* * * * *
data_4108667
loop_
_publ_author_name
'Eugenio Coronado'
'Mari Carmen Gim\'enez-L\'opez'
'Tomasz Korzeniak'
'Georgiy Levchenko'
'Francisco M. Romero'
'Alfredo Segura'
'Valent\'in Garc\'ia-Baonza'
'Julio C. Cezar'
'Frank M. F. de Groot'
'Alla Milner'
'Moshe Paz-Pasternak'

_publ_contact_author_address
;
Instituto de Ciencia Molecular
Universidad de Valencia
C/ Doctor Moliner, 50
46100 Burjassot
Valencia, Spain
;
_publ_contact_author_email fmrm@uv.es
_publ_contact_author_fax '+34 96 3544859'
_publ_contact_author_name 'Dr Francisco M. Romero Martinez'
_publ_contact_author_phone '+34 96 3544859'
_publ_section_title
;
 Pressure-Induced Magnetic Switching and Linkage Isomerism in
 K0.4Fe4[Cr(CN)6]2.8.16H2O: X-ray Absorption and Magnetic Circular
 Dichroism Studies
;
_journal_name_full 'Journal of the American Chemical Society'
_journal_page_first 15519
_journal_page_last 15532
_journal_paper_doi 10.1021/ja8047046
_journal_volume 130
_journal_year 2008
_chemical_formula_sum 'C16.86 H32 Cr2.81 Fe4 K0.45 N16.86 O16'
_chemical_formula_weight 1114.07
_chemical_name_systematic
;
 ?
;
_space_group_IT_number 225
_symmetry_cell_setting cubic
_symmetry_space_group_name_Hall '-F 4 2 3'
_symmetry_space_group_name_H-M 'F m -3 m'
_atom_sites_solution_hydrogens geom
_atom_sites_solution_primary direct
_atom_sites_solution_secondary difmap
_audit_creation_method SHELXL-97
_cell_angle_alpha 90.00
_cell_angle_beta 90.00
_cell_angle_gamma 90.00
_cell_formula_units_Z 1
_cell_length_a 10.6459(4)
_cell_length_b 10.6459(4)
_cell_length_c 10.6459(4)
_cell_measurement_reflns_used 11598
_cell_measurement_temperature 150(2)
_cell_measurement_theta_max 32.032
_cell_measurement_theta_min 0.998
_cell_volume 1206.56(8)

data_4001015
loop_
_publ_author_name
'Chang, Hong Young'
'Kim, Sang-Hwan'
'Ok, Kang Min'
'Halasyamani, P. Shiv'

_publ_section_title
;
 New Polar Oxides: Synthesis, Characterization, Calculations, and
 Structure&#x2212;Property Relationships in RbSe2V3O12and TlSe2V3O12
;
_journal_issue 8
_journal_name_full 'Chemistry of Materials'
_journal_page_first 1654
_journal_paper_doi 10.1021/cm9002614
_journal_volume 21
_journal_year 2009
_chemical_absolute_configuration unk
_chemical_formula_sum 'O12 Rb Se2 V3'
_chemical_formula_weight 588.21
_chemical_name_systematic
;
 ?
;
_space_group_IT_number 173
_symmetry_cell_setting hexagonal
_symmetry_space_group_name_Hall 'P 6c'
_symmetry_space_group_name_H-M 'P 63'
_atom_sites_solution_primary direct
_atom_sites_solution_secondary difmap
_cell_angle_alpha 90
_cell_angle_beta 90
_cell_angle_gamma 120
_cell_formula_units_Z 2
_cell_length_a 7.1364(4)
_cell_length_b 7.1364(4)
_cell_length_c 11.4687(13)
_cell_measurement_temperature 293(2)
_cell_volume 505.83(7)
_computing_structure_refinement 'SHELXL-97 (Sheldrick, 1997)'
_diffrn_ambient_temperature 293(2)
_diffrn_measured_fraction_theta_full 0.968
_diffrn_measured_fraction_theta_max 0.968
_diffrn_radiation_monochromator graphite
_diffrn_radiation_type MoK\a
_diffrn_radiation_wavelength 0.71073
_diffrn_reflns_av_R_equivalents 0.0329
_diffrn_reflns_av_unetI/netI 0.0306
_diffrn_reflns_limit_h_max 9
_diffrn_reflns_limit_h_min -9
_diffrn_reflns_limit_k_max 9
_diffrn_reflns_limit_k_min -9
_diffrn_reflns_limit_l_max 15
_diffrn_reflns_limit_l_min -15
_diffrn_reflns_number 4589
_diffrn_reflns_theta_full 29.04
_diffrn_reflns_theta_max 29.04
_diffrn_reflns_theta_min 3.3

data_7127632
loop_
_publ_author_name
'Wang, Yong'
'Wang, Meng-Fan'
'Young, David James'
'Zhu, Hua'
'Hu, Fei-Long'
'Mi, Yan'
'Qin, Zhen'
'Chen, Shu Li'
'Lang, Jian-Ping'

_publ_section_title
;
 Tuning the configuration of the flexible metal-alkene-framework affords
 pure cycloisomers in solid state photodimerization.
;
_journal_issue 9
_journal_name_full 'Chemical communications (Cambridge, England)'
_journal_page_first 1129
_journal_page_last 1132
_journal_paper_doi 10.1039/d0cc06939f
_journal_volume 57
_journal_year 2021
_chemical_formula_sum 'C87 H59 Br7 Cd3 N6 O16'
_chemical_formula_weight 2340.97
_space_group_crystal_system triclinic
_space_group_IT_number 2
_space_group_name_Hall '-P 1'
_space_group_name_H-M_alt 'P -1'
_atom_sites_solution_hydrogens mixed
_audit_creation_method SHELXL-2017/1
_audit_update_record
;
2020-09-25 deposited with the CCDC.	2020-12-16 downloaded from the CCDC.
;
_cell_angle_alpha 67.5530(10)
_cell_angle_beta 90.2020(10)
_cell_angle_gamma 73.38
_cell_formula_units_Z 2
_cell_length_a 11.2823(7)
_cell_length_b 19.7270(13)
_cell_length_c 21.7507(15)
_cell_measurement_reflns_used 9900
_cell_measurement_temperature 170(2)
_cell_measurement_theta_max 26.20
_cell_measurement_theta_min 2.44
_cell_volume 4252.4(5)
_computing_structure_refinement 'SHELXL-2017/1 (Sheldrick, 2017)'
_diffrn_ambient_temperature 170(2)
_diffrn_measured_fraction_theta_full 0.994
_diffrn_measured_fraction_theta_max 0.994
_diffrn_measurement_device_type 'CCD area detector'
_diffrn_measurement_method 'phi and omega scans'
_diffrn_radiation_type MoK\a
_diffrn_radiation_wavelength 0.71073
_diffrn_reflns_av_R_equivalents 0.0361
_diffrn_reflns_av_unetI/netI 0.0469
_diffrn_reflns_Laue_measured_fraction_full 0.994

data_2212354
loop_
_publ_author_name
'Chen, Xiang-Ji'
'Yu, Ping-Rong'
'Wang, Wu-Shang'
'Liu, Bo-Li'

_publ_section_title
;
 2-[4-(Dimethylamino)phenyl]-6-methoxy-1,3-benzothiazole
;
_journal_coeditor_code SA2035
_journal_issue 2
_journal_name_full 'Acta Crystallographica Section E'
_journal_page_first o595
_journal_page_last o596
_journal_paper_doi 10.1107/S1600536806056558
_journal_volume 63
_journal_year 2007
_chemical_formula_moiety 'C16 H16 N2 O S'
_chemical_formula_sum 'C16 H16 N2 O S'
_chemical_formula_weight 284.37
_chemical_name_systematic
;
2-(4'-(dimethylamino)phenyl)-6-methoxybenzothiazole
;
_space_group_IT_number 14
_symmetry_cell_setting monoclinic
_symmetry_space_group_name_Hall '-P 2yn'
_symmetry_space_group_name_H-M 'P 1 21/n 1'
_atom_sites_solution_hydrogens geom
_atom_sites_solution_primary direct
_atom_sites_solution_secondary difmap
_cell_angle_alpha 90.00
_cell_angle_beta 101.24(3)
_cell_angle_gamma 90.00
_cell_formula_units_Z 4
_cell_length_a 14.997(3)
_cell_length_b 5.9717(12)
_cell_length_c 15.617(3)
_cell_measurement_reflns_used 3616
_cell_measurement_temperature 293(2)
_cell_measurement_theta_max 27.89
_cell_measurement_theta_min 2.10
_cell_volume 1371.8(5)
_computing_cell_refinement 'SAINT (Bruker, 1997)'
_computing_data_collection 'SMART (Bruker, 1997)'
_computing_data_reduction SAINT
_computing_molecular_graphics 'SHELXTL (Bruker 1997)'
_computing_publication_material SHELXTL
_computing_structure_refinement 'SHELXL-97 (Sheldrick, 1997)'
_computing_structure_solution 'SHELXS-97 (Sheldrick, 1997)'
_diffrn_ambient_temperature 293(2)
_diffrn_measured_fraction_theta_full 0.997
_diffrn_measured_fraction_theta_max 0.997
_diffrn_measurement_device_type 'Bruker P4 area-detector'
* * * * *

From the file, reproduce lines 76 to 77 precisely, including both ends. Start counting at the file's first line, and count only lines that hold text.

;
_journal_issue 8